By the time the Spaniards marched all the way to the Aztec metropolis, Tenochtitlan, they had created several allies. Portilla explains that the people that sided with the Spaniards were enemies that had been conquered by the Aztec. The Mexica’s began to resent their “gods” and mistrust King Motcuhzoma for letting the Spanish conquistadors wreak havoc among the natives and their customs. Before long the author begins to describe the many battles fought between the Aztec warriors and the strangers. These were awful and terrible battles that continued for three years.
Shortly before the arrival of Pizarro, the smallpox epidemic had just killed the Incan emperor and most of his court. Then, there was a civil war between Atahuallpa and his brother Huascar regarding who should be emperor next. If it had not been for the epidemic the Spaniards would have faced a united empire. 23. Literacy and government organization played a considerable role in the overthrow of the Incas.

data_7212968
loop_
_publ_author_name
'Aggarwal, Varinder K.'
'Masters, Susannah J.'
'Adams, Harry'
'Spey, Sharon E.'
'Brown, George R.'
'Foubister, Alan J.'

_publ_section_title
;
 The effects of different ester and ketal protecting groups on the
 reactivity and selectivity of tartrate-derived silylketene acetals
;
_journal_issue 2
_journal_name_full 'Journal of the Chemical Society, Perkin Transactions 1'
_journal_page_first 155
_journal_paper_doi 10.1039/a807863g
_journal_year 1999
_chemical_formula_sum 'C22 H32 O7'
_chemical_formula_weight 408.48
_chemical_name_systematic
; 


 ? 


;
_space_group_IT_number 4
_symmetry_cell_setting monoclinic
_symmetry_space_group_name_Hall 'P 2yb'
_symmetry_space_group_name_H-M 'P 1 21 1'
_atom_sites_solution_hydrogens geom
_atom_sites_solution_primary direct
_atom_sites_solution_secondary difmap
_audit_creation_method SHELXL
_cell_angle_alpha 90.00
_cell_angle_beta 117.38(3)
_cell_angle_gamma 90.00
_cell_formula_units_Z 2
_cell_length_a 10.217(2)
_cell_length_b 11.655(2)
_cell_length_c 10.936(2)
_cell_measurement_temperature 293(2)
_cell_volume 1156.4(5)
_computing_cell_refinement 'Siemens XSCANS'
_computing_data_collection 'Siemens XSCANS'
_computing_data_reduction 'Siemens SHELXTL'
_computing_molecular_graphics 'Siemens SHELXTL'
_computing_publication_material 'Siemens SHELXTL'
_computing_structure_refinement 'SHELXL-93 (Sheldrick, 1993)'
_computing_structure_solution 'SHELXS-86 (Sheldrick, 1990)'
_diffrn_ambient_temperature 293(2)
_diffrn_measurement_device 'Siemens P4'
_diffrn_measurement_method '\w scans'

Thirdly, a second reason the Mexican War was not justified because US soldiers were in a disputed area. According to Jesus Velasco Marquez from “A Mexican Viewpoint on the War With the United States,” he states that “From Mexico’s point of view, the annexation of Texas to the United States was inadmissible for both legal and security reasons.” As well as, “The American government acted like a bandit who came upon a
With the first wave of Spanish colonization of the New World, many indigenous peoples were killed and their lands were seized and their way of life was destroyed (Tindall 26-27). When the Spanish showed up, they greatly overpowered indigenous peoples. They had iron, seafaring vessels, firearms, explosives, and swords, with indigenous peoples had copper, dugout canoes, arrows, and tomahawks (Tindall 27). This is immoral because the indigenous peoples would have no chance against the Spanish, and killing the indigenous people was senseless since they couldn’t fight back well anyway.